In August 1903, a farmer at Oseberg, 43 miles from Oslo on the margins of the Oslo Fjord, brought some timber remains he had found on his land into the University Museum. They had been unearthed from a 6m-high mound in the middle of a grassy plain. Smaller satellite mounds existed on the surrounding hills. The region was rich agricultural land with good access to the sea.
The Director of the Museum was Swedish scholar Gabriel Gustafson. Viking ship-burials within mounds were already known to Scandinavian archaeology. A 24m-long Viking ship had been excavated in 1880 at Gokstad, also on the Oslo Fjord. The human remains in the burial chamber may have been those of King Olaf Geirstadralf of the Ynglingar dynasty, a figure known from the Norse Sagas.
Gustafson visited the new site and confirmed that it was a ship-burial. Between 6 May and 16 December 1904 he carried out what turned out to be the most spectacular Viking dig ever mounted. The woodwork of the ship and the artefacts it contained had been preserved between the blue-clay subsoil and the layer of peat forming the mound, so Gustaffson was rewarded with the greatest haul of Viking woodcraft ever found.
The ship itself was built almost entirely of oak, in clinker design (where the horizontal planks of the hull overlap downwards), and was 21.5m long, 5.1m broad, and 1.5m deep. It had 30 oars, a side rudder, a gangplank, a bailer, and an iron anchor. It is estimated that its mast would have been 13m tall.
The skeletal remains of two women were found: one elderly, who had suffered from arthritis and swollen feet; the other much younger, perhaps 25-30. The former was almost certainly royalty, perhaps even Queen Asa, a notable figure from Norse Sagas. The other may have been a servant who accompanied her mistress to the Underworld.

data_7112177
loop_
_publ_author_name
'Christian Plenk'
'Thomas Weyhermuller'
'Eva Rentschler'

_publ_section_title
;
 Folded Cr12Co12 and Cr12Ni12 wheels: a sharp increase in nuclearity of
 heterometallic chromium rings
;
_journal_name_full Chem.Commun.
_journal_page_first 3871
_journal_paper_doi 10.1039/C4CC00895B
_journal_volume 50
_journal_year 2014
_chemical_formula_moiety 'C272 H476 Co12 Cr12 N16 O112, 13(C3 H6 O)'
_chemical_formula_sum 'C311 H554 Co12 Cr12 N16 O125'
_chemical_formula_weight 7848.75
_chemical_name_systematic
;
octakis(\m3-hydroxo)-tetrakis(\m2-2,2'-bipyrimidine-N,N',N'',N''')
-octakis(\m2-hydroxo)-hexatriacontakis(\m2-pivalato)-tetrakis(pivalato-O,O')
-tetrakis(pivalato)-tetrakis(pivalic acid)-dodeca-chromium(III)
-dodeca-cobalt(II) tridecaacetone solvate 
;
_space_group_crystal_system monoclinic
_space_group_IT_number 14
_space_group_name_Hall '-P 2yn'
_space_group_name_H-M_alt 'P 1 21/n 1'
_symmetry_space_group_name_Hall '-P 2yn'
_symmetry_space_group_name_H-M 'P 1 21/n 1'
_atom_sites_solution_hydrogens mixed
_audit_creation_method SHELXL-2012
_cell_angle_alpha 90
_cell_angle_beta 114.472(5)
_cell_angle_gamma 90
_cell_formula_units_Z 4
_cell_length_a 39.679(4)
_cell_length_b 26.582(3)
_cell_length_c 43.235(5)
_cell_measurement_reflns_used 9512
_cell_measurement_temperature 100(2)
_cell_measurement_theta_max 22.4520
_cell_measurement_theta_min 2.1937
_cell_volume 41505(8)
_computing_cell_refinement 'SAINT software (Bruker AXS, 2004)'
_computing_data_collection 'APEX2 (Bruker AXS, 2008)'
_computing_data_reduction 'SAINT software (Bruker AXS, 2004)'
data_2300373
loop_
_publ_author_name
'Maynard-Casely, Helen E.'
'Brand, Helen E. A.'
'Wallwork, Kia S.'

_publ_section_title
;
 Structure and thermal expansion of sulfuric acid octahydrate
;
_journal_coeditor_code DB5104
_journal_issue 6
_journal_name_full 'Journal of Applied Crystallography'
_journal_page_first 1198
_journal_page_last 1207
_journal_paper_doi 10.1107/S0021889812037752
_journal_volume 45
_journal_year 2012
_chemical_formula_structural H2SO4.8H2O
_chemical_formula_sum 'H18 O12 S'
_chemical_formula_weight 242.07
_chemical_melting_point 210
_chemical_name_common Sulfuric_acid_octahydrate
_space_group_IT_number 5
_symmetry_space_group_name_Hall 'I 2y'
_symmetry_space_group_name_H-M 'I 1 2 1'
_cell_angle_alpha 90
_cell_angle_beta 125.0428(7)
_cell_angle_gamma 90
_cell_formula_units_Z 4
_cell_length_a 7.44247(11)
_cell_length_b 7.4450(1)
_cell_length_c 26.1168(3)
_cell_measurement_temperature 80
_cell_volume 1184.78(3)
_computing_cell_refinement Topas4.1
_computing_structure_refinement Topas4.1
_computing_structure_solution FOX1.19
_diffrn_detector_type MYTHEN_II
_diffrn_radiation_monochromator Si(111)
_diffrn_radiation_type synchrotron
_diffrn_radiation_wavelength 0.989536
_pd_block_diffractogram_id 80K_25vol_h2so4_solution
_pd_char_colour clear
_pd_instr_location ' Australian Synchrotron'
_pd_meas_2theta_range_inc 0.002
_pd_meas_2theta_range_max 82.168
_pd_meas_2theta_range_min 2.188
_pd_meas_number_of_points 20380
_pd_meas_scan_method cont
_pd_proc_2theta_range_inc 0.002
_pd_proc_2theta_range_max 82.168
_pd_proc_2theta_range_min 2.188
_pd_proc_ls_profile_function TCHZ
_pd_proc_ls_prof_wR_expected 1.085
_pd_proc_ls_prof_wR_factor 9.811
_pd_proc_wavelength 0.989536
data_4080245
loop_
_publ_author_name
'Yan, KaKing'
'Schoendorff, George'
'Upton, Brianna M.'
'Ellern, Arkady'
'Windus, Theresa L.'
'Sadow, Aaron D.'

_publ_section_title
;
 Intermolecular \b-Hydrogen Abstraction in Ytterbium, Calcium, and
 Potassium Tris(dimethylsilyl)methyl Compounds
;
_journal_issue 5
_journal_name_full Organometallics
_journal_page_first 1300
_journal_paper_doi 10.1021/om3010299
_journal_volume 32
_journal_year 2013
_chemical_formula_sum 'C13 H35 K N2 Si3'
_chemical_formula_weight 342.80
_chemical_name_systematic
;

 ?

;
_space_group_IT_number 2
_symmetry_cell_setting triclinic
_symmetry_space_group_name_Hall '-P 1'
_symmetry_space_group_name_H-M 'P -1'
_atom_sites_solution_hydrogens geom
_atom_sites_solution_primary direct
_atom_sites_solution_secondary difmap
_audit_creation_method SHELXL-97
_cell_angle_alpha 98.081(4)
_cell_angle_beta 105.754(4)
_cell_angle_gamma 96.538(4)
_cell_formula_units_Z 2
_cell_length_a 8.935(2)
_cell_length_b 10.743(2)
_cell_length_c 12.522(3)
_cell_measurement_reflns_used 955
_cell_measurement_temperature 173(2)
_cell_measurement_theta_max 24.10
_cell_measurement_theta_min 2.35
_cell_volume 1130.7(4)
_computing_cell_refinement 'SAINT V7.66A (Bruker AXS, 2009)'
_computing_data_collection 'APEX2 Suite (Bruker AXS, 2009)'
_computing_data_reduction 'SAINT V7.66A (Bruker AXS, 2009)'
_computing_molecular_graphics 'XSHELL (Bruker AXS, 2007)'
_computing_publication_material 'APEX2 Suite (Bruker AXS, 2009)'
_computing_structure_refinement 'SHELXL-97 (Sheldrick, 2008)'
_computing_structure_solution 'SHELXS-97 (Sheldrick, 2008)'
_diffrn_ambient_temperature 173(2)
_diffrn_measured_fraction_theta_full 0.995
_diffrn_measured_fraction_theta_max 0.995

The status of the burial was clearly demonstrated by the richness of the grave assemblage. The ship itself was decorated with superb wood-carving, as were some of the other objects recovered from the ship, including a heavy four-wheeled cart. Among the wooden objects were found four sledges, three beds, a chair, and various chests, looms, buckets, kitchen utensils, and agricultural tools. There were also textiles – bedding, woollen garments, tapestries, imported silks – and metalwork – notably an iron ship’s cauldron with chain and collapsible tripod.
Gustafson’s excavation had provided an extraordinary window into the material culture and public appearance of the world represented by the Norse Sagas at the beginning of the Viking Age.
The size of the ship, the elaborately carved decoration (especially on the steeply soaring bow and stern), and the relative fragility of the vessel may indicate that it was a state barge for ceremonial use on inland waters. On the other hand, while the burial seems to date to the 830s, parts of the ship date from earlier, and there is evidence for repairs.
The Gokstad ship is later in date and shows some design improvements. The implication may be that ships like that from Oseberg were used for the earliest long-distance Viking voyages, but that shipwrights learnt lessons from the experience and began designing more robust vessels, causing older models to be retired into local service.
If so, Oseberg offers insight not only into the culture and wealth of the early Viking Age elite, but also into the rapid development of seafaring technology that enabled the Vikings to mount long-distance voyages of discovery and campaigns of conquest during the 9th and 10th centuries.
We also get a feel for the iconic significance of longships in contemporary Viking culture and in displays of rank and status. When we see the Oseberg ship restored to full splendour in Oslo’s Viking Ship Museum, we understand why skaldic court poetry is replete with references to ships as ‘oar-steeds’, ‘horses of the breakers’, ‘fjord-elks’,
This article is an extract from the full article published in World Archaeology Issue 52. Click here to subscribe